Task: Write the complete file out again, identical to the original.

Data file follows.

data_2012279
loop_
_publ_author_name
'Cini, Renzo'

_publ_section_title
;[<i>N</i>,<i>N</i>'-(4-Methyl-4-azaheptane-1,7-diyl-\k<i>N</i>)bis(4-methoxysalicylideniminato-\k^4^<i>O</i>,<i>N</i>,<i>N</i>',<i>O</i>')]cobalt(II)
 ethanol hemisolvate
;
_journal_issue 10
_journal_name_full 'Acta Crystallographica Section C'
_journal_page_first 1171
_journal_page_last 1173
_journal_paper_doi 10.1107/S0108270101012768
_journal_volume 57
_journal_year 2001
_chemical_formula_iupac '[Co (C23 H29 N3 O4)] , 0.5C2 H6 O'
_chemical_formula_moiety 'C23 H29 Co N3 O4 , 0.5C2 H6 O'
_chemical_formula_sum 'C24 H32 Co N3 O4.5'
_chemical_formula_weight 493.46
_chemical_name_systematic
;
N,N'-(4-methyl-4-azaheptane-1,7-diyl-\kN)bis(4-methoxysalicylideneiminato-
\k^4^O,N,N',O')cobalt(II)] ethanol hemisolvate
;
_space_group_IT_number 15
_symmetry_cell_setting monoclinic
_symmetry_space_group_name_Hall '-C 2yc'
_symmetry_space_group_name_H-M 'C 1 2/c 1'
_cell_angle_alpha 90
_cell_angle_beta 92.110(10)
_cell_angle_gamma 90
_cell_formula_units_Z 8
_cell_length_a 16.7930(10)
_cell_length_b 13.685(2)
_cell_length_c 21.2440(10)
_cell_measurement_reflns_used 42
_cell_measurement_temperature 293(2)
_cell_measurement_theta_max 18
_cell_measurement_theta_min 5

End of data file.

data_2012279
loop_
_publ_author_name
'Cini, Renzo'

_publ_section_title
;[<i>N</i>,<i>N</i>'-(4-Methyl-4-azaheptane-1,7-diyl-\k<i>N</i>)bis(4-methoxysalicylideniminato-\k^4^<i>O</i>,<i>N</i>,<i>N</i>',<i>O</i>')]cobalt(II)
 ethanol hemisolvate
;
_journal_issue 10
_journal_name_full 'Acta Crystallographica Section C'
_journal_page_first 1171
_journal_page_last 1173
_journal_paper_doi 10.1107/S0108270101012768
_journal_volume 57
_journal_year 2001
_chemical_formula_iupac '[Co (C23 H29 N3 O4)] , 0.5C2 H6 O'
_chemical_formula_moiety 'C23 H29 Co N3 O4 , 0.5C2 H6 O'
_chemical_formula_sum 'C24 H32 Co N3 O4.5'
_chemical_formula_weight 493.46
_chemical_name_systematic
;
N,N'-(4-methyl-4-azaheptane-1,7-diyl-\kN)bis(4-methoxysalicylideneiminato-
\k^4^O,N,N',O')cobalt(II)] ethanol hemisolvate
;
_space_group_IT_number 15
_symmetry_cell_setting monoclinic
_symmetry_space_group_name_Hall '-C 2yc'
_symmetry_space_group_name_H-M 'C 1 2/c 1'
_cell_angle_alpha 90
_cell_angle_beta 92.110(10)
_cell_angle_gamma 90
_cell_formula_units_Z 8
_cell_length_a 16.7930(10)
_cell_length_b 13.685(2)
_cell_length_c 21.2440(10)
_cell_measurement_reflns_used 42
_cell_measurement_temperature 293(2)
_cell_measurement_theta_max 18
_cell_measurement_theta_min 5